Whether you’re a school teacher or the Commissioner of the National Basketball Association, your approach to media interviews should include a sound strategy for handling loaded and repeat questions. Last week, NBA Commissioner David Stern gave us a not-so-friendly reminder of this very fact.
In what became a fairly contentious interview, radio personality Jim Rome asked Stern whether or not the recent 2012 NBA draft lottery was in fact ‘fixed’ – a question that has been openly pondered by fans and some NBA executives in recent weeks.
Stern’s first answer was great. He said, “I have two answers for that, I’ll give you the easy one, ‘No’, and a statement: ‘Shame on you for asking’.”
Rome chose to come back at Stern with the same question a second time, asserting that he meant no disrespect with the question but instead saying the question was valid because people in the industry were speculating about the possibility the draft was fixed. Clearly bothered, Stern came back at Rome with the infamous loaded preface media trainers have been using as a cautionary tale for years and asked Rome, “Have you stopped beating your wife yet?”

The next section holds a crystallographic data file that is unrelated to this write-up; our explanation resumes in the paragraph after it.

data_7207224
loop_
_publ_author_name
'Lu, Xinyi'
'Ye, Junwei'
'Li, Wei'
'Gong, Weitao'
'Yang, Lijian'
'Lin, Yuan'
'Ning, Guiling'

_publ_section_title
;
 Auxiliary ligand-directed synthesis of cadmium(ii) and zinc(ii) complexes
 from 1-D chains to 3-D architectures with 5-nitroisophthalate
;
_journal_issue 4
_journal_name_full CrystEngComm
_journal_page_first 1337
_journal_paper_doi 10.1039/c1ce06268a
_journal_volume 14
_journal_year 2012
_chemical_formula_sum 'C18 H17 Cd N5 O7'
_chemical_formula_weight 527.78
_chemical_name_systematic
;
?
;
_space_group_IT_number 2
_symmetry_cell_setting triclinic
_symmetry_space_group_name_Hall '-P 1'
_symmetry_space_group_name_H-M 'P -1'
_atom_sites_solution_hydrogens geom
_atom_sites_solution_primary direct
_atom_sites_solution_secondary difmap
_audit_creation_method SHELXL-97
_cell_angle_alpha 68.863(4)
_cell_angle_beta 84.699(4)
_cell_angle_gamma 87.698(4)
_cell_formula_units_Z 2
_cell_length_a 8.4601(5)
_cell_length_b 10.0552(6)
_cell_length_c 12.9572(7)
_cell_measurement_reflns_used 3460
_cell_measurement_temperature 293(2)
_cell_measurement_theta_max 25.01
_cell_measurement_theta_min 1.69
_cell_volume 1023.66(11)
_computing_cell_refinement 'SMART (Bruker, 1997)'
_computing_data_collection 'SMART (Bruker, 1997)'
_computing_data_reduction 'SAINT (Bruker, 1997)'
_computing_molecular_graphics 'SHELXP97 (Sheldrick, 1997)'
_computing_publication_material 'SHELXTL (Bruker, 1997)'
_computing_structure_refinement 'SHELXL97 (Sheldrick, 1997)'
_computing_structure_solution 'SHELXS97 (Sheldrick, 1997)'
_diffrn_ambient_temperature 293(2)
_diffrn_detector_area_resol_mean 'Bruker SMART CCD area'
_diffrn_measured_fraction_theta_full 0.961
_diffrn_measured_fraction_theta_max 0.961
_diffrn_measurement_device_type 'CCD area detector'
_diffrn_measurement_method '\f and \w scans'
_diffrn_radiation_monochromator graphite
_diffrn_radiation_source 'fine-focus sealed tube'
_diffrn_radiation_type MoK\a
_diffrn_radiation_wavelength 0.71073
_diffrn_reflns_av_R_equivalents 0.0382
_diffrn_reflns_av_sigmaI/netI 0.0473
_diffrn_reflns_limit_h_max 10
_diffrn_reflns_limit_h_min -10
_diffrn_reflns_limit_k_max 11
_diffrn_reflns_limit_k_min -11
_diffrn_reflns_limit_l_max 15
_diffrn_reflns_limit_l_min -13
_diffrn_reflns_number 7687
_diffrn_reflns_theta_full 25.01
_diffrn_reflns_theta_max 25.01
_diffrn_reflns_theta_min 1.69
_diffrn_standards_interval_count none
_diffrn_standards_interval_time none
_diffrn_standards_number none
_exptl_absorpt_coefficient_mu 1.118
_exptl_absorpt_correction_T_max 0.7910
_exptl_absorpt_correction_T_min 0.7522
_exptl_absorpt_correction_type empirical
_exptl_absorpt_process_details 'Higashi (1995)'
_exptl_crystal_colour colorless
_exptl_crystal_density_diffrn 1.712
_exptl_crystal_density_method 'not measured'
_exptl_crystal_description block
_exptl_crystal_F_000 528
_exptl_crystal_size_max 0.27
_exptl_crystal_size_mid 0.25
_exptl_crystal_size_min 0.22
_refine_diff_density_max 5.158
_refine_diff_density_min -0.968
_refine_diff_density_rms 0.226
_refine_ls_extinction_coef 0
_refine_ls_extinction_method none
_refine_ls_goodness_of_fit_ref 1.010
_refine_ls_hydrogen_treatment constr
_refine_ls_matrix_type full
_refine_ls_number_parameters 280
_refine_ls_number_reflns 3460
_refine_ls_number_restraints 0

That’s where things got a bit unfriendly. The (brief) remainder of the interview was testy on both parts and generated a significant amount of negative attention for Stern and the NBA. A quick Google News search shows nearly 400 articles on the topic, many with controversial, attention-grabbing headlines, such as Yahoo Sports’ beauty: “David Stern's tantrum to Jim Rome another reason why it's getting time for him to leave.”
It’s easy to play Monday morning quarterback (not to mix my sports analogies here), but that’s part of a media trainer’s job – to take examples like this, hold them up to clients and say, “There’s a better way”. In this particular instance, Stern was handed a loaded preface (the draft was fixed) and a repeat question (getting asked the same question immediately after you think you’ve already provided an adequate answer). For whatever reason, Stern lost his cool for a split second and ended up saying some things that, if most of us said them in a media interview, might lead to us filling up a cardboard box with our belongings and updating our LinkedIn profiles.
So how should Stern have responded when Rome pressed him on the ‘fix’ question a second time? I would suggest that he would have been well-served by saying the following (and this will work for you too):
“Jim, you’ve asked me that question already. And I’ve answered it. I’d be happy to answer it one last time. But I can tell you that my answer’s not going to change. And that answer is, ‘No’.”
This response puts the pressure back on the interviewer. It also indicates that you, as the interview subject, realize the reporter is on a fishing expedition and that you’re not going to bite. And in the vast majority of cases, they will move on to the next question.